February 17, 2021

Montana’s Proposed Legislation to Loosen Restrictions on Telehealth Is a Welcome Step

Testimony before the Montana Senate Committee on Public Health, Welfare and Safety
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Good afternoon Chair Howard, Vice Chairs Keenan and Gross, and members of the Committee on Public Health, Welfare and Safety. I am grateful for the invitation to testify on Montana’s proposed telehealth legislation HB 43. My name is Kofi Ampaabeng, and I am a senior research fellow at the Mercatus Center at George Mason University, where my work focuses on identifying and examining state and federal regulations that impede access to quality and affordable healthcare.

My testimony today will focus on the following key points:

  1. Telehealth is instrumental in improving access to quality healthcare for Montanans, particularly those in designated underserved areas.
  2. Although telehealth is not new, its frontiers are limitless and continuously expanding, and it is therefore imperative that legislators do not get in the way of this expansion through overly restrictive laws. As much as possible, legislation should be permissive rather than restrictive to ensure that Montanans realize the full potential of telehealth.
  3. The final bill should ensure that one of the key benefits of telehealth—lower costs, compared to traditional healthcare delivery—is not stymied. Cost savings might be at risk if insurers are mandated to treat all healthcare delivery in the same way regardless of the cost of providing particular services.

According to the US Department of Health and Human Services, as of September 2020, because of the shortage of healthcare providers, 110 areas in Montana are classified as underserved in terms of mental healthcare, 123 areas in terms of dental healthcare, and 138 areas in terms of primary healthcare. Compared to its two neighbors Idaho and Wyoming, Montana has less access to healthcare owing to a shortage of health professionals. For example, only 11 percent of Montanans have their mental health needs met, whereas 24 percent of Idahoans and 31 percent of Wyomingites do. Similarly, for primary care, only one-third (33 percent) of Montanans have access, whereas more than half (54 percent) of Idahoans and Wyomingites have access. Finally, for dental care, only one-third (33 percent) of Montanans have access to care, whereas more than half of Idahoans and Wyomingites (53 percent and 52 percent, respectively) have access. Transportation remains one of the biggest barriers to receiving timely care, especially for residents in low density rural areas.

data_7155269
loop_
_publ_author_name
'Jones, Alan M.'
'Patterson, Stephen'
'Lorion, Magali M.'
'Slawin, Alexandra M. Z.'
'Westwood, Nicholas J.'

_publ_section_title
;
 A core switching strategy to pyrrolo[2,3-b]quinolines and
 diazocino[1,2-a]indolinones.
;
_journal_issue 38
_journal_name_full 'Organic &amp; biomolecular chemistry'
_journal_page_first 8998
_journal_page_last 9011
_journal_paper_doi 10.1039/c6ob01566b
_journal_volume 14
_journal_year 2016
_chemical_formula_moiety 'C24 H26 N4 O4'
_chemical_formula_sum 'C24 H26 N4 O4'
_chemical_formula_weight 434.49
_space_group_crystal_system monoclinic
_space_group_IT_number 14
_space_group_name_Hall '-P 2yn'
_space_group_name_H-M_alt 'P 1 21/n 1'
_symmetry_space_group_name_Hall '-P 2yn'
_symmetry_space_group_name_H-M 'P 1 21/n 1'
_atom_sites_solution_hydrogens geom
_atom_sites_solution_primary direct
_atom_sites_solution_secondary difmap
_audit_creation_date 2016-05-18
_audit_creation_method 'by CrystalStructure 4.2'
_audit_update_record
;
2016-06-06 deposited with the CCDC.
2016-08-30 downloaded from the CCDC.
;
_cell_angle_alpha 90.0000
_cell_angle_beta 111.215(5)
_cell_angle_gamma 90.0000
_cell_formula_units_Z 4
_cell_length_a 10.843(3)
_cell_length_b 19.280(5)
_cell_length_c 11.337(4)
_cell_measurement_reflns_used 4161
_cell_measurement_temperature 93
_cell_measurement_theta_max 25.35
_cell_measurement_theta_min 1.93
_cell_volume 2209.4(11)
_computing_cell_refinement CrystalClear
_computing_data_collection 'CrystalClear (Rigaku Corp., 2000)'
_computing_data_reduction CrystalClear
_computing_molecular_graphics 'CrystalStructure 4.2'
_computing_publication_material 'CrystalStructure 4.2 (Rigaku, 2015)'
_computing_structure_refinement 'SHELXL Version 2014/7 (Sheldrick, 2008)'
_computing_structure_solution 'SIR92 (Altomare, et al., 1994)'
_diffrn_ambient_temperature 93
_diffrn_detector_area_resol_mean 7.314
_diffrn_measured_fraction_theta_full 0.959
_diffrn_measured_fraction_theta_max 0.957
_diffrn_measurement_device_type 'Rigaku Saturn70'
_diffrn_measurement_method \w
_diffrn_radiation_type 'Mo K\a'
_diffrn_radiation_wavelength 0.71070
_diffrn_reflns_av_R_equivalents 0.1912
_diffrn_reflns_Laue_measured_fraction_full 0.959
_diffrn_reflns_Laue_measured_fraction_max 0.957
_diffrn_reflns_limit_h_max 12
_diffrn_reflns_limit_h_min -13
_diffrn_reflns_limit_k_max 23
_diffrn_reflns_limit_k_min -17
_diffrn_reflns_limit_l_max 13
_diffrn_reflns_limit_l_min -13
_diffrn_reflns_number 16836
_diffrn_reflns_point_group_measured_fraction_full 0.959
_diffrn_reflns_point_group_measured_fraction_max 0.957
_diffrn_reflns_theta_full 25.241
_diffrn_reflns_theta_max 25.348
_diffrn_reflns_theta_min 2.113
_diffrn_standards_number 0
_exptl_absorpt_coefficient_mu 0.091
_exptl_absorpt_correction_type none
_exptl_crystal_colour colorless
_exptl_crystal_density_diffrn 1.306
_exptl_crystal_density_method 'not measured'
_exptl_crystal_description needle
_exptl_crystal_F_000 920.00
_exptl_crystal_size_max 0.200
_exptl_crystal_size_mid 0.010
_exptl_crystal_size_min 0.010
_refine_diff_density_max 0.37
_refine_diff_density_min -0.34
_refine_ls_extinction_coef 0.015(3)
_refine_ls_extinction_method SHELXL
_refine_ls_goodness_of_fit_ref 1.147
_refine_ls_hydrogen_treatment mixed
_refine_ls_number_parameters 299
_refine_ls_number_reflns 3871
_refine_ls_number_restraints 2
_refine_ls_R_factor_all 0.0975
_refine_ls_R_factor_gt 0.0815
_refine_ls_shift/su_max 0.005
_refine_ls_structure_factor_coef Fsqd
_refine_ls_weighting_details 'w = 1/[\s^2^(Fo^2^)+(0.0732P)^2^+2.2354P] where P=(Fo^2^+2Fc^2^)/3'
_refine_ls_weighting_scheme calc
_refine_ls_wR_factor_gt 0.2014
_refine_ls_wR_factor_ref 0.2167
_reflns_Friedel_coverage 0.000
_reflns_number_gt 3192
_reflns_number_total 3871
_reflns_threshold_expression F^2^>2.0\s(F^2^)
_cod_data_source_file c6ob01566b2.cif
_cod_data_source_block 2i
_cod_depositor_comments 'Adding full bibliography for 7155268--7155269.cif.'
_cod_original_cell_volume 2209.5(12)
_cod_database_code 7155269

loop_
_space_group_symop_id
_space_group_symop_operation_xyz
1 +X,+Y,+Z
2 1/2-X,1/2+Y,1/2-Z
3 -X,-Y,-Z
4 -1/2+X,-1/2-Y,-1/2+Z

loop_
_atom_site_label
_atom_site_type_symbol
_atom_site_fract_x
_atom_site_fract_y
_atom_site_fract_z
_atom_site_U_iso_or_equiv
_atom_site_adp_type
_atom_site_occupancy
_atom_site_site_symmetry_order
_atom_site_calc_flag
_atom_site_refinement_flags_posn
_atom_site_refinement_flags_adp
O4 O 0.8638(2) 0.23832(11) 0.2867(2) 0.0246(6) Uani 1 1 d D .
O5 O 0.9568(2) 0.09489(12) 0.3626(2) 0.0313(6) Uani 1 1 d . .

In years past, healthcare was a relationship between providers and patients, and both parties had to be physically together. Technological innovation has enhanced this relationship in many ways, such as by providing simple consultations over the phone or by providing medical technology that aids in diagnosis to surgeries performed by robots in remote locations. The list is endless. In fact, technology is the driving force of many innovations in all sectors of the economy, and healthcare is no different. The widespread use of technology to connect patients to their providers over the years has led to telehealth (sometimes called telemedicine), virtual health, and digital health.

Although telehealth has been around for a long time, it has been only during the current COVID-19 pandemic that telehealth has been widely adopted. This is no accident. Before the pandemic, state and federal regulations limited the adoption and use of telehealth by restricting the eligible facilities, locations, and services that are reimbursable—and even when those facilities, locations, and services were reimbursable, different rates applied to telehealth and in-person service delivery. In addition, regulations narrowly defined what technology could count as telehealth. With the pandemic, these regulations have been waived or repealed outright. As a result, the adoption and utilization of telehealth has exploded.

Evidence shows that, as the federal government and state governments have relaxed regulations regarding the definition and use of telehealth in the delivery of healthcare services, the uptake of telehealth services has increased tremendously across all populations, including Medicare and Medicaid beneficiaries. According to the Centers for Medicare and Medicaid Services, states that expanded access to telehealth as a result of the COVID-19 pandemic generally reported

  • reductions in no-show rates,
  • decreases in non-emergency transportation costs,